I call them “beans” and mean Limas, Favas, Blacks, Pintos, Chickpeas, Lentils and more. They’re also known as “pulses” perhaps because of their concentrated power. Whatever name we use, they’re protein-rich and they have long been cultivated and enjoyed from Asia and Africa to Europe and the Americas.
In a coordinated, worldwide campaign to heighten public awareness about the ubiquitous bean, the United Nations General Assembly declared 2016 “The International Year of Pulses.”
According to the UN, pulses are an essential element in the campaign for sustainable agriculture, food security and nutrition.
Tierra Vegetables, located on the northern edge of Santa Rosa, is probably the best place to buy beans in Sonoma County and perhaps all of northern California.
Wayne James, the heart and the soul of Tierra, along with his sister, Lee, grows more different kinds of beans than anyone else in the region. Some seasons, he grows more than two-dozen different varieties. At other times, he doesn’t bother to keep count.
One of the best-known farmers in Sonoma, James served in the Peace Corp in Lesotho, near the southern tip of Africa, where he helped introduce sustainable agriculture.
“The people who lived there had depleted the environment,” he told me. “They had to have alternatives.”
Then, too, before he arrived at Tierra, he farmed organically in Potter Valley, California in the 1970s.
“The organic farming movement of that era fizzled,” he said. “There wasn’t enough money to make it a go. Some farmers sold directly to restaurants, but restaurants went out of business before they paid the farmers what they owed and the farmers went out of business, too.”
On a recent visit to Tierra, I saw the diversity of the beans that were displayed on a large table in the barn: Yellow Eye, Baddas, White Tepary, Louisiana Red and more, along with information about each one.
The Slow Food Ark of Taste has endorsed Baddas, which were originally grown in Sicily and were often used for that quintessential Italian soup, pasta e fagiola that originated as peasant food and that made its way up the food chain.
James discovered Baddas when he attended Terra Madre in Italy.
“Every culture has a connection to beans,” he told me. “Here, we’re tied closely to Mexican and Hispanic beans, but we also have beans that are French and English, like Marrowfat. The White Tepary were originally cultivated by the Papago Indians, and grow well in the desert. During the drought of the last few years, we’ve grown a lot of beans here at Tierra.”
James scooped up a handful of Tepary. Then he continued, “Beans improve the land; they’re a good rotation crop. Unlike fresh beans, dry beans have a long growing season: from May to October. They’re little capsules of protein because the plant puts all its energy into their creation.”
Local chefs buy beans in bulk at Tierra. According to Barbara Rigby, who manages the farm stand, Cranberry beans are the most popular with the kings and queens of restaurant kitchens.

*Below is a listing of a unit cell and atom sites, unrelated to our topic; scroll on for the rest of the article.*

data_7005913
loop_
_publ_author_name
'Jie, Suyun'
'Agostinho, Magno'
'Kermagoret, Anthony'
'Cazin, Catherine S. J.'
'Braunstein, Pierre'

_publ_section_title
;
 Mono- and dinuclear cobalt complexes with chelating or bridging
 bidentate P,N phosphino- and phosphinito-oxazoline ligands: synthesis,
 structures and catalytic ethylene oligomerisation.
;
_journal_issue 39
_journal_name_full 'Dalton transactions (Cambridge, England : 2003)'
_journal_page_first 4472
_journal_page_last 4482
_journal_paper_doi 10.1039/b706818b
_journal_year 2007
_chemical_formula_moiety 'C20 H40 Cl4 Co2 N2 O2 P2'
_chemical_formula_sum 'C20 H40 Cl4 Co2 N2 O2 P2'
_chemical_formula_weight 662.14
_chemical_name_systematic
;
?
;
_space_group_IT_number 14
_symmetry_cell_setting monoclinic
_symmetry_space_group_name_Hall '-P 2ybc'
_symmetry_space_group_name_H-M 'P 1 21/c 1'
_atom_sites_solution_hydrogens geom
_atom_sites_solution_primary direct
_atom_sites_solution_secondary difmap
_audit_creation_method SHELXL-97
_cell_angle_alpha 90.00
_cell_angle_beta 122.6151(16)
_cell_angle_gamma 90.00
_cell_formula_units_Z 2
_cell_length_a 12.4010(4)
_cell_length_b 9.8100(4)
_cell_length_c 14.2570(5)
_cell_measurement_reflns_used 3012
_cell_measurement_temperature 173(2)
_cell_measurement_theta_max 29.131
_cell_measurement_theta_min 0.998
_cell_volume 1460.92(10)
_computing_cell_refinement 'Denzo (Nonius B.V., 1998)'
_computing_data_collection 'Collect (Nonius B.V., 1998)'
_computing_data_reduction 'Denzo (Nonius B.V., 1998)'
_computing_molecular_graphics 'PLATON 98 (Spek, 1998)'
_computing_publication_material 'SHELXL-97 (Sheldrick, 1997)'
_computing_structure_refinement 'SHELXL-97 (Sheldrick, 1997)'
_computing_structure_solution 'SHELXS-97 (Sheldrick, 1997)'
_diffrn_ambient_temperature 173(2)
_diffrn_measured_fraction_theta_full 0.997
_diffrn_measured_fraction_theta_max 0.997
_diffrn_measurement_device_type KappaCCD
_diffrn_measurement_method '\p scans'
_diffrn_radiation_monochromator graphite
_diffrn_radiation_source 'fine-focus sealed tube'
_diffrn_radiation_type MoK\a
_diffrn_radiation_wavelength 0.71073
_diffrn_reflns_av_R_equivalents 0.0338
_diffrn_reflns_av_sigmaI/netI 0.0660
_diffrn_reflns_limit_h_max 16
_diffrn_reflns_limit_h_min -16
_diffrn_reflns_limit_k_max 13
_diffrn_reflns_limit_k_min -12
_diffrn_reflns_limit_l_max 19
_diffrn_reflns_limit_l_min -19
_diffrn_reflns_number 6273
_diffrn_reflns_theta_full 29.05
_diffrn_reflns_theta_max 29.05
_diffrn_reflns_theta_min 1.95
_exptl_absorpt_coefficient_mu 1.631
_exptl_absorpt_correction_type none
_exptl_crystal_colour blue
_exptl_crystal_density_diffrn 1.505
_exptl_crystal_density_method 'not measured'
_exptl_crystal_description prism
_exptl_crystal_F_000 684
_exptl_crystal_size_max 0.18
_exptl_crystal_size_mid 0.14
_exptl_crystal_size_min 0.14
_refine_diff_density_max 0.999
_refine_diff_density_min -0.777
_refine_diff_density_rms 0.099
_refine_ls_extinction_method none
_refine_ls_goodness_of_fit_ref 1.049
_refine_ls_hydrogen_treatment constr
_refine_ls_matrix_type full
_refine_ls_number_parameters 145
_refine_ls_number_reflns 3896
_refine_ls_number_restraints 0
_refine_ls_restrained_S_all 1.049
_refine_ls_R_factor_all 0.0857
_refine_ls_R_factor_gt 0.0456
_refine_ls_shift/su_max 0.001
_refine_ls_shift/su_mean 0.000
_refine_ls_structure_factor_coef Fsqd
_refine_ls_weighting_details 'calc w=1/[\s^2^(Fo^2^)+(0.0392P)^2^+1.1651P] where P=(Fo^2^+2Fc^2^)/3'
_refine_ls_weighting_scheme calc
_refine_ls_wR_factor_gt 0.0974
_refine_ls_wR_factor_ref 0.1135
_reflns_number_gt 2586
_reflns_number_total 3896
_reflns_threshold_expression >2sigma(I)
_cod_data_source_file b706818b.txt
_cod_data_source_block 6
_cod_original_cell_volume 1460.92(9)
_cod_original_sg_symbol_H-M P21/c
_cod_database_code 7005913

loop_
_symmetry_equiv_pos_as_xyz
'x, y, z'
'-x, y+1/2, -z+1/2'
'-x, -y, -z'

“Chefs go nuts over them,” Rigby said. She enjoys Black Turtles and Swedish Browns that she cooks with molasses, bacon and onions. But she adds, “I’m working through every single bean.”
Julia Gnall, the chef and manager of the Tierra Vegetables Kitchen, cooks with produce from the farm. She also influences the kinds of seeds that James and the crew plant in the ground.
Case in point: White Settler Beans, which originated in Covelo, California. Julia cooked them in Tierra’s kitchen and liked them. “They held their shape, they were meaty and creamy and they tasted good,” she said. So, James planted a row of them.
Gnall grew up in Marin where her mother, a superlative cook, made “regular American cuisine,” as well as traditional Jewish dishes such as Cholent, a stew with beans, potatoes, meat and barley that has been eaten everywhere that Jews have lived, worked, prayed and raised families: Africa, Europe and the Americas.
Julia thickens soups with bean flour; she also mixes beans with rice to make stuffed cabbage, a dish that has recently been added to the CSA boxes at Tierra.
Jacob’s Cattle beans, along with garlic and lemon juice, go into the chipotle hummus that she makes.
Julia’s recipe for basic beans is simple: cook them until tender (say, 30 minutes) in water with onions, herbs, olive oil and salt.
For lunch, she enjoys tacos with beans, cheese and garden fresh greens.
“For a long time my favorite food was Italian,” she told me. “More recently, and especially after visiting Mexico, my taste has shifted to Oaxacan cuisine that’s based on beans, corn and Chile peppers.”
Two brothers, Jesus and Javier Munoz, who are both in the 20s, were born and raised in Michoacán in Mexico. Now, they work together in the fields at Tierra, where they plant, cultivate and harvest beans.
In Michoacán, the beans are mainly Flor de Mayo and Peruano,” Jesus said. “Almost everything here in the North is different from what it is in Mexico, though on both sides of the border, people share the love of beans.”
Jonah Raskin, a longtime member of Slow Food Russian River, is the author of Field Days: A Year of Farming, Eating and Drinking Wine in California.
Karen Preuss, also a longtime member of Slow Food Russian River, takes pictures all across northern California. Visit her website.